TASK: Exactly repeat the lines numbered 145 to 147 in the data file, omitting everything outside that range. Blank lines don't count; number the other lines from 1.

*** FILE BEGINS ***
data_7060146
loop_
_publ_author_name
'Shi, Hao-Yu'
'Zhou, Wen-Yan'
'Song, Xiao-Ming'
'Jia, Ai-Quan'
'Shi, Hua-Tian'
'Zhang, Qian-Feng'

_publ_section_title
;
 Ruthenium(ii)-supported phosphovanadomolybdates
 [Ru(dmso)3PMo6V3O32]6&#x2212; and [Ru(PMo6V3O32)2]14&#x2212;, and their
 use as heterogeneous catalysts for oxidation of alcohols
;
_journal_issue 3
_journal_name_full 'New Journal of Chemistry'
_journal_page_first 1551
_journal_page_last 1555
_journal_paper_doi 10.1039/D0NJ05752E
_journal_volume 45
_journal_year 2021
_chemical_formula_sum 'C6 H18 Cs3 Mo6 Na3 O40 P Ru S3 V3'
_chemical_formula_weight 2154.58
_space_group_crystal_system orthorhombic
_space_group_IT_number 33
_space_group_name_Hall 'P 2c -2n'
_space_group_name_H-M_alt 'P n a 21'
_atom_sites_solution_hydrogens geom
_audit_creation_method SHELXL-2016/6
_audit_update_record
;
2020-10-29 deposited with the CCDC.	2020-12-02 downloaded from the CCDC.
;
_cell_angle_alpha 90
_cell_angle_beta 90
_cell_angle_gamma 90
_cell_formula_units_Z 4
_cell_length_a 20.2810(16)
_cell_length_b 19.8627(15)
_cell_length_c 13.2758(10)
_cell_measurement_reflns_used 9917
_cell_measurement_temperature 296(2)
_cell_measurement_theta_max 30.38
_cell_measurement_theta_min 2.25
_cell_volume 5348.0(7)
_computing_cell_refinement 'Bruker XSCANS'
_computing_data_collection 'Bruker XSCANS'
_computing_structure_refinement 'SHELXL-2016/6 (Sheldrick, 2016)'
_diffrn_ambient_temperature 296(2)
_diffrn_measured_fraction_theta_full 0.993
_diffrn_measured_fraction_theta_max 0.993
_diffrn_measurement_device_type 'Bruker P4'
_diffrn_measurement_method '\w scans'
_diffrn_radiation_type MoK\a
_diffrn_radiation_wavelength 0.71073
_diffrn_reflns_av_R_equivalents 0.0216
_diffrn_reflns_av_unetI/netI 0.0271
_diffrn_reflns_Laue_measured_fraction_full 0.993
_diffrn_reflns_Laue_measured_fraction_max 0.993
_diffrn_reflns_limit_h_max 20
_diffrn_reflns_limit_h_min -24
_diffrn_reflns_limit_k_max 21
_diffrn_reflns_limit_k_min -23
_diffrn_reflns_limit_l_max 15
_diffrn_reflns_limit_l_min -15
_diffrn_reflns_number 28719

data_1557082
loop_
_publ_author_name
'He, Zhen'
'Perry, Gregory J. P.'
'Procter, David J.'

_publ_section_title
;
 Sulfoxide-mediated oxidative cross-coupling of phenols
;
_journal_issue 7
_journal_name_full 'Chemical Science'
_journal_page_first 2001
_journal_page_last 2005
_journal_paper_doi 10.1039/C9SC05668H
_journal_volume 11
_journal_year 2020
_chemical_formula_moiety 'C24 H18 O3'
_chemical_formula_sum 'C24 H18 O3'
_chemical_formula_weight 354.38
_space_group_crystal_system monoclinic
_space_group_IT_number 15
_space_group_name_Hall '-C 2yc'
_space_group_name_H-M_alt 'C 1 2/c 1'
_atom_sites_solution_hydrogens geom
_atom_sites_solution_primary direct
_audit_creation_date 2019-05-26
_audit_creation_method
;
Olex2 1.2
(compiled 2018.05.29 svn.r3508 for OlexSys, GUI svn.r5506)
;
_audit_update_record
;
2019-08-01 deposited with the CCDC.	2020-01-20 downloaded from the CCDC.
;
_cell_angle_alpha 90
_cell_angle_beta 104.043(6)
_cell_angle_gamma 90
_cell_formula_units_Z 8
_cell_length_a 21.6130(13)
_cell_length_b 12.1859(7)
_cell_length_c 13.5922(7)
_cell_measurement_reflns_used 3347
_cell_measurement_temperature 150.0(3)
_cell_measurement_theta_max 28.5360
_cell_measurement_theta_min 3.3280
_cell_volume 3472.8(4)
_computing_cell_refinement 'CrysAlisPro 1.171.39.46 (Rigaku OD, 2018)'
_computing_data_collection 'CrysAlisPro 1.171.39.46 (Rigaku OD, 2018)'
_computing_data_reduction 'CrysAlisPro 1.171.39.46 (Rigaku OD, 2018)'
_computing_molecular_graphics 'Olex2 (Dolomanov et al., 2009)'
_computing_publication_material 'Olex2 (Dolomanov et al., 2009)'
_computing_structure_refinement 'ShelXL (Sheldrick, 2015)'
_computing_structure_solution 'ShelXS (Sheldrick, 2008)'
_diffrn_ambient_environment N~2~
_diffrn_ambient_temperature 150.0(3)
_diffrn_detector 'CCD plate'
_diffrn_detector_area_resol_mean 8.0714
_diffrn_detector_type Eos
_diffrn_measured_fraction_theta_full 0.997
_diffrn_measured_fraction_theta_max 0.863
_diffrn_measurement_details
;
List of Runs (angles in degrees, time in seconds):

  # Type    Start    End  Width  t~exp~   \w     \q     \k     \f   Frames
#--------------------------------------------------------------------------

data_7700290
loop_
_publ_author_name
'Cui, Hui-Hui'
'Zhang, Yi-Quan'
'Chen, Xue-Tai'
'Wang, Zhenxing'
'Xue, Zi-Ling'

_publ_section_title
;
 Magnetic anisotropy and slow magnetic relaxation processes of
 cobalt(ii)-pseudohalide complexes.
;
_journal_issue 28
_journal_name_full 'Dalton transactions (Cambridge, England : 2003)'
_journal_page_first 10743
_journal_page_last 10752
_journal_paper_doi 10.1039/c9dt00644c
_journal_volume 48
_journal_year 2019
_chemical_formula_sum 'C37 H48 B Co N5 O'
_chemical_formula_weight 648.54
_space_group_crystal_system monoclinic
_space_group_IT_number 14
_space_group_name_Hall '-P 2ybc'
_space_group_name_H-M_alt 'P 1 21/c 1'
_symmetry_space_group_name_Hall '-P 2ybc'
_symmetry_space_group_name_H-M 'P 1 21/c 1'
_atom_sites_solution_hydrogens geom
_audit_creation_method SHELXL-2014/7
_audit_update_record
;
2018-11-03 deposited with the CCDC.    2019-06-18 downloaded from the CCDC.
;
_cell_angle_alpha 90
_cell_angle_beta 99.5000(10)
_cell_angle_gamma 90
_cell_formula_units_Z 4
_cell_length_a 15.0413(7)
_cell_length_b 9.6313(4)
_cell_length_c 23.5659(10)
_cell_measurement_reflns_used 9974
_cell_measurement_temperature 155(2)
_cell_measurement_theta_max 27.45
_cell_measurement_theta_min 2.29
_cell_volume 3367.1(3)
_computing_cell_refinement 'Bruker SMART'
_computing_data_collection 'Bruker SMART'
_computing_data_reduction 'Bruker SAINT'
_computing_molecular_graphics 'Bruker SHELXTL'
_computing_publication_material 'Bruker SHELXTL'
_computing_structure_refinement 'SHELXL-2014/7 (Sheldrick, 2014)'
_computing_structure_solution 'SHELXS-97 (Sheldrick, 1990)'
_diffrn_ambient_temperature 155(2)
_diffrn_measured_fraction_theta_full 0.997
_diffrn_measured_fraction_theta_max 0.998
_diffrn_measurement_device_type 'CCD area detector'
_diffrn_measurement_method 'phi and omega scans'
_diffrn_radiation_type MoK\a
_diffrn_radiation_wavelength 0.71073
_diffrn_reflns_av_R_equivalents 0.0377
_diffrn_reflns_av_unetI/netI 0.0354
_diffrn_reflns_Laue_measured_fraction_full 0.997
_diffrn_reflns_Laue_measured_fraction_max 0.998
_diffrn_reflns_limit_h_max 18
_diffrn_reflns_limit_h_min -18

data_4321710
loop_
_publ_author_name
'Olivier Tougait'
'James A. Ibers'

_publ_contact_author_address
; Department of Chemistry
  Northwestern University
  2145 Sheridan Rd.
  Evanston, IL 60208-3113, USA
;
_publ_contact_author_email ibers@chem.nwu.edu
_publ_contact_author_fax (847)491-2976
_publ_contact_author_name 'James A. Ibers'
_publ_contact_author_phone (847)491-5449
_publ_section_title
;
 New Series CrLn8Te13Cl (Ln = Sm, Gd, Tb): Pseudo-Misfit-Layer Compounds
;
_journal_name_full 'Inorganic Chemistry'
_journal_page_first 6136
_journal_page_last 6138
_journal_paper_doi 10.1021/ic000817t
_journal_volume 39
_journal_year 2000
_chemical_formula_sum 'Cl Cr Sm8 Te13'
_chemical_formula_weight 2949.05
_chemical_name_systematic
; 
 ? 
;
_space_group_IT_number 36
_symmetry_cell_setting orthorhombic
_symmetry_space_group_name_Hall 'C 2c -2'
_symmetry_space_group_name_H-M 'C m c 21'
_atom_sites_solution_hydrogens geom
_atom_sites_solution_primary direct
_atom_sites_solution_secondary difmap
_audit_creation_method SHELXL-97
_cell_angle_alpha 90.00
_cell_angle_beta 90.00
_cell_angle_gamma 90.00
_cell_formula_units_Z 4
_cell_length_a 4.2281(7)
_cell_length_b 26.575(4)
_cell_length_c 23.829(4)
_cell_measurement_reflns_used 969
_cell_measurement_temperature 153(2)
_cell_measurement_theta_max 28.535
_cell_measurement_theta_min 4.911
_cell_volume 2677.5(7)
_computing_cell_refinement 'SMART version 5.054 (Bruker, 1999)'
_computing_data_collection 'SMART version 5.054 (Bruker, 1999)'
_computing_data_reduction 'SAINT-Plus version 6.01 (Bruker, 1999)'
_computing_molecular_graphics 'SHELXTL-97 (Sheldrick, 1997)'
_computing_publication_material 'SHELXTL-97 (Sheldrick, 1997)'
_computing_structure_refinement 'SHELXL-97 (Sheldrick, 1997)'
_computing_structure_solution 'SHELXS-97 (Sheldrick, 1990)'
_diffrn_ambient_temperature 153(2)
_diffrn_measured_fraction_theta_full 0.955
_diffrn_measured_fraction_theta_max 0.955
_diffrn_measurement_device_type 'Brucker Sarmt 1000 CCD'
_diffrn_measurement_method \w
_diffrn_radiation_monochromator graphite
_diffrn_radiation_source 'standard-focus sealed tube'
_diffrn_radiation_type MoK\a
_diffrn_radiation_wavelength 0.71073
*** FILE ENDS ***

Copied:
 Magnetic anisotropy and slow magnetic relaxation processes of
 cobalt(ii)-pseudohalide complexes.
;